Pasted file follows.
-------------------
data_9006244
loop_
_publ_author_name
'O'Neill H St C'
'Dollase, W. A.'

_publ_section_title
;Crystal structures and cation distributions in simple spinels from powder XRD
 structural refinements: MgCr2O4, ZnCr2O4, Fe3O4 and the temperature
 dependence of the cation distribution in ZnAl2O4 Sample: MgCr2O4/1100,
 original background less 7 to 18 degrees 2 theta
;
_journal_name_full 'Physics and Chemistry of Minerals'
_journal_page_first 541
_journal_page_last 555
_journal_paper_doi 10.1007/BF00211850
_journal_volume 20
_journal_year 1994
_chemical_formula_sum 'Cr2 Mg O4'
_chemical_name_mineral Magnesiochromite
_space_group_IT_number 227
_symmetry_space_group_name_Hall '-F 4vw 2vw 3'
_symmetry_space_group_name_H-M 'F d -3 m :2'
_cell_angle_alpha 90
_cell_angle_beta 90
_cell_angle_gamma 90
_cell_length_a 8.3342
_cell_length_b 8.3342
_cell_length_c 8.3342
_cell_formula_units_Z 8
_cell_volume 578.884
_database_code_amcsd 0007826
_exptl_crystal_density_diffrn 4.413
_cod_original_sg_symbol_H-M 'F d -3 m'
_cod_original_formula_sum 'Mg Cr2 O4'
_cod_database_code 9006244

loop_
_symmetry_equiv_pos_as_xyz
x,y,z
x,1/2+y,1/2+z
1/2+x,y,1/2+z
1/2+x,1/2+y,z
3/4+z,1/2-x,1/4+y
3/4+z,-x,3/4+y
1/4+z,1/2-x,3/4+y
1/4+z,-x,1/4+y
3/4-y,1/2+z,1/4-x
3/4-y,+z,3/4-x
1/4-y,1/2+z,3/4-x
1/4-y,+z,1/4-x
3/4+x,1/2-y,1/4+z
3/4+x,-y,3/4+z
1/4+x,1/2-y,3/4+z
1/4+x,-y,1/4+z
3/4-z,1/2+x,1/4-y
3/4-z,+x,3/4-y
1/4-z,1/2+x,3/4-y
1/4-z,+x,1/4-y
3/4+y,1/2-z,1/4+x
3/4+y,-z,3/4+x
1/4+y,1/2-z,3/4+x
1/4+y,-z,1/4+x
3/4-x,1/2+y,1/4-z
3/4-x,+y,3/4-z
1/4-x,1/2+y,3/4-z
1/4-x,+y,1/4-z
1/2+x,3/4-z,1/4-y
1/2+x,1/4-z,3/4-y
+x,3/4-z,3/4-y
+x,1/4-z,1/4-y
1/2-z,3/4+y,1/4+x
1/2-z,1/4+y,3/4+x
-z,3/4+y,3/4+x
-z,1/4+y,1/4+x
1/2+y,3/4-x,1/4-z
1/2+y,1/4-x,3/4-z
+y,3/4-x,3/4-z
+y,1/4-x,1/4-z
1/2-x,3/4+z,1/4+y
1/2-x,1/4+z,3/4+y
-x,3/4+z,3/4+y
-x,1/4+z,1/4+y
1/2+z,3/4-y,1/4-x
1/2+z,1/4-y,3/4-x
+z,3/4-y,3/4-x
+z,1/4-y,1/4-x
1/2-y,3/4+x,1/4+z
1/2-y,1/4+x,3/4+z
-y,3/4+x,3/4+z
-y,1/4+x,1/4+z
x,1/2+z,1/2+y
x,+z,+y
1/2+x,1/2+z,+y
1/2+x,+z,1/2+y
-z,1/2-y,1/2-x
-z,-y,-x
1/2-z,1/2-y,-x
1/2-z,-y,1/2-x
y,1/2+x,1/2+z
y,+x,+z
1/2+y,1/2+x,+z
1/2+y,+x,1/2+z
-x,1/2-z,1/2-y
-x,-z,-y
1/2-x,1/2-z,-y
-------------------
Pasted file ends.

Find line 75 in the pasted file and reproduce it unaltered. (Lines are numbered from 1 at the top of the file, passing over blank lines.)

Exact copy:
1/2+y,1/4-x,3/4-z